- If you live in an apartment with a balcony, you will want to keep doors open in the summer, but make sure you make it safe and secure to avoid any kitty accidents.
- Freeze a plastic bottle of water, wrap it in a towel and place it in one of your cat’s favourite places, or in a cardboard box laid on its side – cats love a cardboard box! Make sure that the bottle lid is on tightly and doesn’t leak, and that the bottle remains covered.
- As an alternative to purchasing a cool mat, try soaking a towel in cold water, squeeze all the water out and gently dab the towel over your cat’s fur. Most cats do not like wet fur, so make sure you do not soak them.
- Plug in FELIWAY Optimum in this room to provide enhanced serenity to your cat as they relax in this cool area.
- You may find that your cat grooms more frequently in hot weather. This is their way of keeping cool; when the saliva evaporates off their fur it cools them down.
- You can help by grooming them more frequently, particularly if your cat has a thick coat; regular brushing will get rid of any dead hair and tangles in their coat, which trap heat.
- Your cat may have found a cool spot in a shed or garage, so make sure they don’t get locked in there. Always check they are not inside before you lock up, as becoming trapped inside could quickly lead to heatstroke, especially if the area is not ventilated.
- If you find your cat snoozing during the hottest part of the day, do not disturb them! Keep an eye that the sun doesn’t creep over them while they are asleep – you can even place an additional shade over them to prevent this from happening.
- Unless a trip is essential, avoid taking your cat on a car journey. If it cannot be avoided:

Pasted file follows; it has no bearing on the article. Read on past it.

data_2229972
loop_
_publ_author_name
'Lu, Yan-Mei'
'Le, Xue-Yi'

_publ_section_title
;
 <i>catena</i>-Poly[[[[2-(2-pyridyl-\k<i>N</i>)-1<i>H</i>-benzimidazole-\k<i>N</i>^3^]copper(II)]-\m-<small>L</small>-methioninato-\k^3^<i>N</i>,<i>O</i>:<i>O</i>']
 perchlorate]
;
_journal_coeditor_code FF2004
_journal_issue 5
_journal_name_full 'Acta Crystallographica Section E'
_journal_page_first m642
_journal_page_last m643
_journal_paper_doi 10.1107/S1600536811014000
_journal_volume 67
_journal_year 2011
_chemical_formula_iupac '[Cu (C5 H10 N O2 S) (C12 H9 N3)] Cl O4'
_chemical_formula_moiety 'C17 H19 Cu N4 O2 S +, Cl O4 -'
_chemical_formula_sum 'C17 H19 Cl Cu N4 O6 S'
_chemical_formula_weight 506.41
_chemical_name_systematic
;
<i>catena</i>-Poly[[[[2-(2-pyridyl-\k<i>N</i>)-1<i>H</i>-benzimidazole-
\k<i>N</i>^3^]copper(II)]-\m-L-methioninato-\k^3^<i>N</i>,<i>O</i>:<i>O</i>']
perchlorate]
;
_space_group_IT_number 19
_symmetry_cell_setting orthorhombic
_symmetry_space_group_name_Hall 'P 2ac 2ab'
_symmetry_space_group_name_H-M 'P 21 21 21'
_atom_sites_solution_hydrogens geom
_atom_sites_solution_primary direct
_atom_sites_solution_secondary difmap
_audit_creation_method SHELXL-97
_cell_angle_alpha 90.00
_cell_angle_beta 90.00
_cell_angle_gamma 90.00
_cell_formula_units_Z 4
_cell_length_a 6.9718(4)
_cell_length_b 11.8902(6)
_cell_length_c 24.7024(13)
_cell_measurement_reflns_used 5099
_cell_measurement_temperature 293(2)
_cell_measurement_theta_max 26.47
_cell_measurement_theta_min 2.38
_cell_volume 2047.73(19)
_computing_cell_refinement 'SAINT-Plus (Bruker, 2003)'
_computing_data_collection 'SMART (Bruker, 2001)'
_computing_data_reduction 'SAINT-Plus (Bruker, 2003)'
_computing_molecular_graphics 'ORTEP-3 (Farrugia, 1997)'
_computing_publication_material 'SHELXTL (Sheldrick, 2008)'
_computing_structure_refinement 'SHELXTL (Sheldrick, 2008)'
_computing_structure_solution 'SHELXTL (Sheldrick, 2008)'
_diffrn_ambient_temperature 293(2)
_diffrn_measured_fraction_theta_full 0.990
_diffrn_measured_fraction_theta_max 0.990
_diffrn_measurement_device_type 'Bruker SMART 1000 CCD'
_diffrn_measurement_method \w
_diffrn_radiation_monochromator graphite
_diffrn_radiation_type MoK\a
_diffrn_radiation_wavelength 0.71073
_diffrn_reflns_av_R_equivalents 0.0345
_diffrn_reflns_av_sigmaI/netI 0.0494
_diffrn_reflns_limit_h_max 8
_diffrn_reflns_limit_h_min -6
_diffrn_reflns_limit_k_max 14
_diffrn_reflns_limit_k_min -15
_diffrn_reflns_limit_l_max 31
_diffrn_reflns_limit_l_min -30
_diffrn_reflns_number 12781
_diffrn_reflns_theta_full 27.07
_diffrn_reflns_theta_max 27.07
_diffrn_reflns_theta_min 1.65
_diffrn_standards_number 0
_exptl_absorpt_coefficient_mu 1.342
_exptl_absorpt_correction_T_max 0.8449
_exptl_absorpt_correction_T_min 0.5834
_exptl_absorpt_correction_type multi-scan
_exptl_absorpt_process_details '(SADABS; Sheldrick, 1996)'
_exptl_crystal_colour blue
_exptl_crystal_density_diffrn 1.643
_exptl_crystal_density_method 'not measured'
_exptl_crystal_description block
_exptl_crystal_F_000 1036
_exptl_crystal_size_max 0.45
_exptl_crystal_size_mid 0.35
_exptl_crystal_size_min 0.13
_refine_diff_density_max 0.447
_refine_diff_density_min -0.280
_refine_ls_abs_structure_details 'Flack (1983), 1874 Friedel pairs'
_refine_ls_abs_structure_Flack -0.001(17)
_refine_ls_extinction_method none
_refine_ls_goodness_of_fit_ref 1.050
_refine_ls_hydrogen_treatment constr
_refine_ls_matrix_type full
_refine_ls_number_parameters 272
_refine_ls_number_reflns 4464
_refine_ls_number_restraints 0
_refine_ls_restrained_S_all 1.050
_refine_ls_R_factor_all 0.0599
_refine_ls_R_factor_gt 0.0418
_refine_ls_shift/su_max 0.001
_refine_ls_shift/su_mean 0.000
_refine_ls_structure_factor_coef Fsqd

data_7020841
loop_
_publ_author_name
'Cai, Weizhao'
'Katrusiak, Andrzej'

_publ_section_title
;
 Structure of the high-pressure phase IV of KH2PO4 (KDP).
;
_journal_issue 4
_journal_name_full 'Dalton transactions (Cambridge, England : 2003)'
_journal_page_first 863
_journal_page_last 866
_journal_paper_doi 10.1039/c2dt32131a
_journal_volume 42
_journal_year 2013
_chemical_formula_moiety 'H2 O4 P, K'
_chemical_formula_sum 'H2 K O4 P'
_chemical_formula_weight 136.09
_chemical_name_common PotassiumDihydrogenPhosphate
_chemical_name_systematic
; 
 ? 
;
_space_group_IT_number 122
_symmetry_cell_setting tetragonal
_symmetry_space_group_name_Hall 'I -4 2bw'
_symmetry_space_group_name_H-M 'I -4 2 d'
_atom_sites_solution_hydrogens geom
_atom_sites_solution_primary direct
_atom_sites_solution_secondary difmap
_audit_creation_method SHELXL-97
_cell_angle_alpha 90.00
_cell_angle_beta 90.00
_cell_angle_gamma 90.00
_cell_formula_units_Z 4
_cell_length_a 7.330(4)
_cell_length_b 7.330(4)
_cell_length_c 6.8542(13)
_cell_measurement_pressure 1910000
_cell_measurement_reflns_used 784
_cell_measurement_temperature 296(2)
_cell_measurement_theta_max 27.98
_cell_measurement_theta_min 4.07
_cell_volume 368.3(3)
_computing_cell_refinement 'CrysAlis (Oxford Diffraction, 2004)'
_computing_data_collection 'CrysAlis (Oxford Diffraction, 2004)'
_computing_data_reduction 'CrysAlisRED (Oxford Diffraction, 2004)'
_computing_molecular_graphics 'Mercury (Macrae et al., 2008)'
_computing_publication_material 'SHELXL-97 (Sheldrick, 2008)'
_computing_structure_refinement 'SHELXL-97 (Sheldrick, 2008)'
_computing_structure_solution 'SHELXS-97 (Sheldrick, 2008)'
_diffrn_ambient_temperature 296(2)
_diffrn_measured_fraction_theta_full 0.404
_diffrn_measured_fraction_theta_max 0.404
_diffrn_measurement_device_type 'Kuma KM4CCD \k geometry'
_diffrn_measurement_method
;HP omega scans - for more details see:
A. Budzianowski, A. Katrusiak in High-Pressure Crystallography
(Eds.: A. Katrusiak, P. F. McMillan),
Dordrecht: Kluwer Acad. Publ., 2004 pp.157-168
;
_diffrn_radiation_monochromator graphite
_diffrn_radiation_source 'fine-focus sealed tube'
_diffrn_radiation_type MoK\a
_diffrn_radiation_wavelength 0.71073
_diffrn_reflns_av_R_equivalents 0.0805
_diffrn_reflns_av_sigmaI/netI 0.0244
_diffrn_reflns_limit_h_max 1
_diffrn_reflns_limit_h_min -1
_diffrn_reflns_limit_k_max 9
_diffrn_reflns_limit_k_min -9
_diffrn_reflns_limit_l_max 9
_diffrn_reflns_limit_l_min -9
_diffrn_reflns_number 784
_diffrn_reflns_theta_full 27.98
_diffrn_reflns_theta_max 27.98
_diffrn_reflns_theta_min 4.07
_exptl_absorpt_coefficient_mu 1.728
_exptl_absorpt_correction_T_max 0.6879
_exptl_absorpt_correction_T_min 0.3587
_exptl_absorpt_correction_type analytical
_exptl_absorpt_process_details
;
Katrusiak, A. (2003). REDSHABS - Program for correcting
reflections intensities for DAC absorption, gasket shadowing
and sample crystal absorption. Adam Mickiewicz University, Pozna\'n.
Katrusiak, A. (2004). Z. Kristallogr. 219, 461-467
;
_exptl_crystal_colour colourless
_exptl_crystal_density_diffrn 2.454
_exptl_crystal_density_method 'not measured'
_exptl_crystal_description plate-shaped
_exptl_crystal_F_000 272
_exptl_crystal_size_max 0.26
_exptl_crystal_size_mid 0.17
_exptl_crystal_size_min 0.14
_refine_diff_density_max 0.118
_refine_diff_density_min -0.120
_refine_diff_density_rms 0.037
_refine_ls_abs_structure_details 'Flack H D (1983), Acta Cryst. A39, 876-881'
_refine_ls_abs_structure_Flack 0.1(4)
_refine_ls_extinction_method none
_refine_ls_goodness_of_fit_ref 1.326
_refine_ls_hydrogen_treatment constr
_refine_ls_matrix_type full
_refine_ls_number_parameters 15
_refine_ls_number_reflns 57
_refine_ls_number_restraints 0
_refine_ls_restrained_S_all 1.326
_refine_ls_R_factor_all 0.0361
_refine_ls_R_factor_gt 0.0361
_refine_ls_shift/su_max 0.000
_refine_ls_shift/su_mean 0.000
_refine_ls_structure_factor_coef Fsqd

- Open the windows to cool the car down before you put the cat inside.
- Make sure the air-conditioning reaches the cat carrier. If you do not have air-conditioning, open all windows slightly to create an air flow through the car. Do not have windows opened wide, as this would be an easy escape route for your cat if they get stressed.
- Place an ice block (wrapped in a towel) underneath the cat’s blanket, so that the cold will come through the blanket while you are travelling.
- If it’s a long journey, take regular breaks to give your cat water.
What other precautions should you take in the summer months?
- Extreme hot weather conditions
Some areas are prone to extreme heat and wildfires during summer months. As well as taking the above steps to ensure your kitty stays safe, here are some safety tips for wildfire areas:
- Stay aware of the status of fires in your area – sign up for local network messages/alerts on social media, radio and TV.
- Create a buddy system with neighbours – let them have a key to your home so they can collect your cat on your behalf if a wildfire strikes when you are not at home.
- Have fire-dousing tools within reach.
- Have cat travel equipment to hand – cat carrier, a cat ‘disaster-prepared’ bag with essentials such as food, water, medication, cat tray and litter, bedding, and FELIWAY Help!, which will help to keep your cat calm in emergency situations.
- Have a pet first-aid kit ready to manage any fire-related issues.
- Practise evacuating your home with your cat.
- Have a prepared escape route/plan (where your cat can stay, e.g. with friends/family away from the area under threat).
- Prevent access to the outdoors at times of threat – make sure your cat has access to all they need indoors during this time (e.g. litter trays, scratching posts, opportunities to play).
- Keep a close watch out for any signs of smoke-related issues (eyes, coughing, nasal discharge), burns to skin and respiratory tract.
- Keep your vet contact details up to date and have emergency contact details to hand.
- Make sure your cat is microchipped in case they are lost during this time (and of course, that your contact details connected to the microchip are up to date).
- Cover the carrier with a wet blanket/towel to protect your cat if you have to move from your house to the car to escape.
- Be aware of air quality alerts – if the alert says for you to stay indoors, your cat should too!
With these tips, you and your cat should have a safe, cool summer together!